Depression hits 'epidemic level'

Top News | Jane Cheung 12 Jul 2019

One in 11 people suffer from depression - a new high - following the extradition bill saga, researchers say.

A University of Hong Kong team also warned there is no way of telling if the epidemic-like depression is easing or will become worse.

The team surveyed 1,200 people between June 22 and July 7 and found 9.1 percent had "probable depression." Additionally, 4.6 percent of respondents had suicidal thoughts.

The incidence of depression was seven times higher than in 2011, when the first such survey was run. Then it was 1.3 percent.

And it is considerably worse than during the Umbrella Movement in 2014, when the depression rate was 5.3 percent and 3.6 percent had suicidal thoughts.

The team has so far referred to psychiatrists 68 of the respondents who have self-harmed or are suicidal.

Gabriel Leung, the university's dean of medicine, said despite most protesters in recent demonstrations being young people they were the least depressed among age groups. Six percent were in their 20s and 7.8 percent in their 30s.

Middle-aged and the elderly respondents were the most depressed, with 12 percent between 50 and 59 and 11.5 percent aged 60 or more.

Still, Leung said, the increase in depression was seen across both genders and in all age groups and districts, indicating the rise was rooted in the general social atmosphere.

It was also apparent across the political divide.

"Take the recent fugitive bill controversy as a reference," Leung said. "Not only were those who participated in protests and rallies depressed but those who were not against the bill also shared the same feelings."

Conflicts between family members or friends with different political opinions might also trigger arguments and depressive thoughts.

Describing depression in Hong Kong as an "epidemic," Leung said it was "no different" from infectious diseases like SARS or bird and swine flu.

"But it's even more unpredictable because we have no vaccine or effective medication to cure it," he added.

"Neither can we foresee when the epidemic will come to an end. We don't know whether we've reached the peak or are still on an upward trend."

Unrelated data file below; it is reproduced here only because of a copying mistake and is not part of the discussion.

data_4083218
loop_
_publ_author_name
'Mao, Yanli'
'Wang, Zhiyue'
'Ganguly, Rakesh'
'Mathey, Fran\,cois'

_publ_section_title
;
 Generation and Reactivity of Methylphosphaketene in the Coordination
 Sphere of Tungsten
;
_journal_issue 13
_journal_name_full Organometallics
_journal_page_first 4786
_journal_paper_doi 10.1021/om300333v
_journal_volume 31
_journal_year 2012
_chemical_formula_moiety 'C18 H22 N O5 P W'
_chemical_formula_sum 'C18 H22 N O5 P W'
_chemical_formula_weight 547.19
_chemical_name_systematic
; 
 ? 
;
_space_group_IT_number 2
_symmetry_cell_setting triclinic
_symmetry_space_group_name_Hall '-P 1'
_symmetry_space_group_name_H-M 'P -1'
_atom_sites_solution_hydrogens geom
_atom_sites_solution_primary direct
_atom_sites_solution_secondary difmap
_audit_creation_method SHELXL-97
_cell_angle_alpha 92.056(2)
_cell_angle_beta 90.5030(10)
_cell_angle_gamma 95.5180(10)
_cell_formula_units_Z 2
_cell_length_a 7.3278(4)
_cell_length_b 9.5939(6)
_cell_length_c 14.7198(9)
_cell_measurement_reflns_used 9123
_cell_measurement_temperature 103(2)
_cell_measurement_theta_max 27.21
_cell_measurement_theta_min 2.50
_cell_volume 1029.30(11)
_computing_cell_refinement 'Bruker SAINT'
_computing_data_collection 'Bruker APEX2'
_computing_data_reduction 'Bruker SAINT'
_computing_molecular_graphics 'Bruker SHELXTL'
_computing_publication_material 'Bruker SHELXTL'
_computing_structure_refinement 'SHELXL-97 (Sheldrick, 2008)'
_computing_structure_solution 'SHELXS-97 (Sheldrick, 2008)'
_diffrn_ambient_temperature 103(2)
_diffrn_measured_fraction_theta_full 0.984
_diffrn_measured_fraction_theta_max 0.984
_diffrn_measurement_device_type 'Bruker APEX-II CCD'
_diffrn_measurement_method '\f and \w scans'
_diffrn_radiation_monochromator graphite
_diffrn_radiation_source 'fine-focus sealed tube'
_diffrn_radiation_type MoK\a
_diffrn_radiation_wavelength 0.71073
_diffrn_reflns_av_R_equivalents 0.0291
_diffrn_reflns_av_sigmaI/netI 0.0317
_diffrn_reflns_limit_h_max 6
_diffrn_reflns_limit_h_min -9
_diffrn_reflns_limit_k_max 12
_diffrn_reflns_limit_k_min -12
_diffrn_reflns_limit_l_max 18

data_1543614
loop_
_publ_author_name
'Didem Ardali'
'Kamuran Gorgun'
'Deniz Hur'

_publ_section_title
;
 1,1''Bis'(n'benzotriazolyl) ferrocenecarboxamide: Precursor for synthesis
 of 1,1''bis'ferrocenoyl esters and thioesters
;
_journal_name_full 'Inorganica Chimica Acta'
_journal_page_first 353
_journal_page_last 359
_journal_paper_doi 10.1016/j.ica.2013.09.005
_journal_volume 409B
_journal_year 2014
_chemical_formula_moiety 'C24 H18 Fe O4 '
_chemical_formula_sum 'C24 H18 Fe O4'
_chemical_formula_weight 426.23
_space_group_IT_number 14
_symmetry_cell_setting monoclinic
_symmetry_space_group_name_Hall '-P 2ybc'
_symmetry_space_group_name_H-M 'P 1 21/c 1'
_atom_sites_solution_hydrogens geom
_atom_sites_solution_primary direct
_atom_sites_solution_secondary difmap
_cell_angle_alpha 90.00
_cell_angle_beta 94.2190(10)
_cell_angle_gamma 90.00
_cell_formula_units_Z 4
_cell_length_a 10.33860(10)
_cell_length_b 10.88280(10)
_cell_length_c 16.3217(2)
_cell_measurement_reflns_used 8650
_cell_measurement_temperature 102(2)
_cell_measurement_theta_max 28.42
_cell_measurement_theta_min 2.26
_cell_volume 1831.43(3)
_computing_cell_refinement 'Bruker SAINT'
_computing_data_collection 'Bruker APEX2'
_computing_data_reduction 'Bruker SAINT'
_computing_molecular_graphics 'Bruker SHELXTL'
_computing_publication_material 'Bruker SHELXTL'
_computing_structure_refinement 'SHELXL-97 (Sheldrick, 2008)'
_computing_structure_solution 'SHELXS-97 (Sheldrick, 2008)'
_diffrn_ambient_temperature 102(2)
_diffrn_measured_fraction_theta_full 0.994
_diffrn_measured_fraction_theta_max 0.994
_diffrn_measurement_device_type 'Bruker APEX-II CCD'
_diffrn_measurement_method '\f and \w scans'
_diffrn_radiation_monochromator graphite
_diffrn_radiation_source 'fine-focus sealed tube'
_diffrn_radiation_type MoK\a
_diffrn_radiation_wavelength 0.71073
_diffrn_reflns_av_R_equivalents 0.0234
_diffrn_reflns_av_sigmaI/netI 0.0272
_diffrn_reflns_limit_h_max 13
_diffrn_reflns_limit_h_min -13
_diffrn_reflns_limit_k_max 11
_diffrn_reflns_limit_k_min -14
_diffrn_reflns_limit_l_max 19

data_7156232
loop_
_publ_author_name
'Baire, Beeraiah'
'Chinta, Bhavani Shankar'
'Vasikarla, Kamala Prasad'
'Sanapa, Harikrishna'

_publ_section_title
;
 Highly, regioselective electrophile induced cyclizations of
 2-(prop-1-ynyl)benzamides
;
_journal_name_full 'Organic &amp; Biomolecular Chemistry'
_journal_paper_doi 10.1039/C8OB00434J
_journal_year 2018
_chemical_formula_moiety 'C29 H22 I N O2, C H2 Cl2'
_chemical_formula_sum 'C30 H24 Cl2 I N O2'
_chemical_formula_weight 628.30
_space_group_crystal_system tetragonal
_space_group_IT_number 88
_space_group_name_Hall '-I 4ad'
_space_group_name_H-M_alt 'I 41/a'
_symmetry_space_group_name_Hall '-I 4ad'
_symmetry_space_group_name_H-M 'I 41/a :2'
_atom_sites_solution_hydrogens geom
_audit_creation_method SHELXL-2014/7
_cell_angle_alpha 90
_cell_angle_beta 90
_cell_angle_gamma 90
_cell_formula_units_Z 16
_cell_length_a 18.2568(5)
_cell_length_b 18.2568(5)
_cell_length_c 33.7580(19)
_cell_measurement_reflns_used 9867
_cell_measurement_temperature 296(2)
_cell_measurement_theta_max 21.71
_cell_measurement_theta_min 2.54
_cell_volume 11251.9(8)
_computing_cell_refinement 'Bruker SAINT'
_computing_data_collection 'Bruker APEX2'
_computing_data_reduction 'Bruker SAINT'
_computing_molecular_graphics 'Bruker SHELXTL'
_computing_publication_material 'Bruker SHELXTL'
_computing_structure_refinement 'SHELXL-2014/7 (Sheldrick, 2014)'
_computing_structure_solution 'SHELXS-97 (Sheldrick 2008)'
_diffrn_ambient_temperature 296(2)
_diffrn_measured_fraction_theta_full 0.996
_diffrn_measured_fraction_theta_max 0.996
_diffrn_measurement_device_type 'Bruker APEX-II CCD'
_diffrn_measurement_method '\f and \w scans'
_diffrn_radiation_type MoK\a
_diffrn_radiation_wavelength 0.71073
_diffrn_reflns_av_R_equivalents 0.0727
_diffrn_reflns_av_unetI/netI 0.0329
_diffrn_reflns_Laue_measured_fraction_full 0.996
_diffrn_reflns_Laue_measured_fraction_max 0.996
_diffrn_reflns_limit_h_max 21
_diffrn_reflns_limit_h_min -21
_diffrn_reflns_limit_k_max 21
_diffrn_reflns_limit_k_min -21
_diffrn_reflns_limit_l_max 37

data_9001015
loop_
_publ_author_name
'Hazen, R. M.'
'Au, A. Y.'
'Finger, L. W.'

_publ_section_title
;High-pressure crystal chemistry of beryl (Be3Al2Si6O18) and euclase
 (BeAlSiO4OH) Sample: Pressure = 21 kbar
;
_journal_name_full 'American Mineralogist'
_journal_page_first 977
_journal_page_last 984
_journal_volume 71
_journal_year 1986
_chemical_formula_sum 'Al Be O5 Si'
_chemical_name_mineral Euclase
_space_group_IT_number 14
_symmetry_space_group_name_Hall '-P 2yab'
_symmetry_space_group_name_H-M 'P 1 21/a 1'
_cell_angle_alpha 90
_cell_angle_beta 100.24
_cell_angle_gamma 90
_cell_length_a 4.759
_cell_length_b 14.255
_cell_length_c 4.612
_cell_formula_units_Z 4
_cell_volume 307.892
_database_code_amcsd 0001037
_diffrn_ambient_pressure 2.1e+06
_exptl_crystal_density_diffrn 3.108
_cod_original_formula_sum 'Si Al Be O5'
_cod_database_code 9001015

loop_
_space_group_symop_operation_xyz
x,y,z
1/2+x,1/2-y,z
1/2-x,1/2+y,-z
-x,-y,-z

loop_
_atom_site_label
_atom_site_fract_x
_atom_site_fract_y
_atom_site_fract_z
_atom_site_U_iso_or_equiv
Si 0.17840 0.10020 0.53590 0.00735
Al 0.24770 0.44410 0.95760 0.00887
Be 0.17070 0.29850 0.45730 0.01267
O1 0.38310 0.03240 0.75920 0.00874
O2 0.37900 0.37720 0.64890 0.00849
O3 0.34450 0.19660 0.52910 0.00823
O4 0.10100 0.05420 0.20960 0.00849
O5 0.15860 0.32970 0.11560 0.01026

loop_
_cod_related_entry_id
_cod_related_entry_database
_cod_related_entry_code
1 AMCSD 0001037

Leung said the statistics were from a scientific point of view, and he would not comment on reasons behind the deterioration.

But the government should listen to voices from the younger generation and put their opinions into action while looking out for mental distress in older people, he added.

"As a member of the Youth Development Commission, it's important to know and understand how young people think," he said.

He also called upon people to be vigilant of their own conditions and to pay attention to those around them.

Chang Wing-chung, a professor in HKU's Department of Psychiatry, said symptoms of depression include a reduced appetite, insomnia, persistent sadness, a loss of motivation and feelings of hopelessness and helplessness.

"Those who observe these symptoms should seek help from mental health professionals promptly," he said.

At the sharp end of the trend, hundreds of people gathered yesterday at the Hong Kong Funeral Home in North Point to pay tribute to 35-year-old Leung Ling-kit, who fell to his death last month at Pacific Place while protesting against the fugitive amendment bill.

A memorial display in a park next to the funeral home featured 2,000 sunflowers, and hundreds of citizens wrote in a memorial booklet.

Among the entries were "Hongkongers love you" and "Take a good rest and we [will] continue to strive."

A private funeral will be held this morning.

More reports:

Semblance of order returns to Legco

Violence should never be glorified, says Wang

Unrest 'not just a problem' among youth

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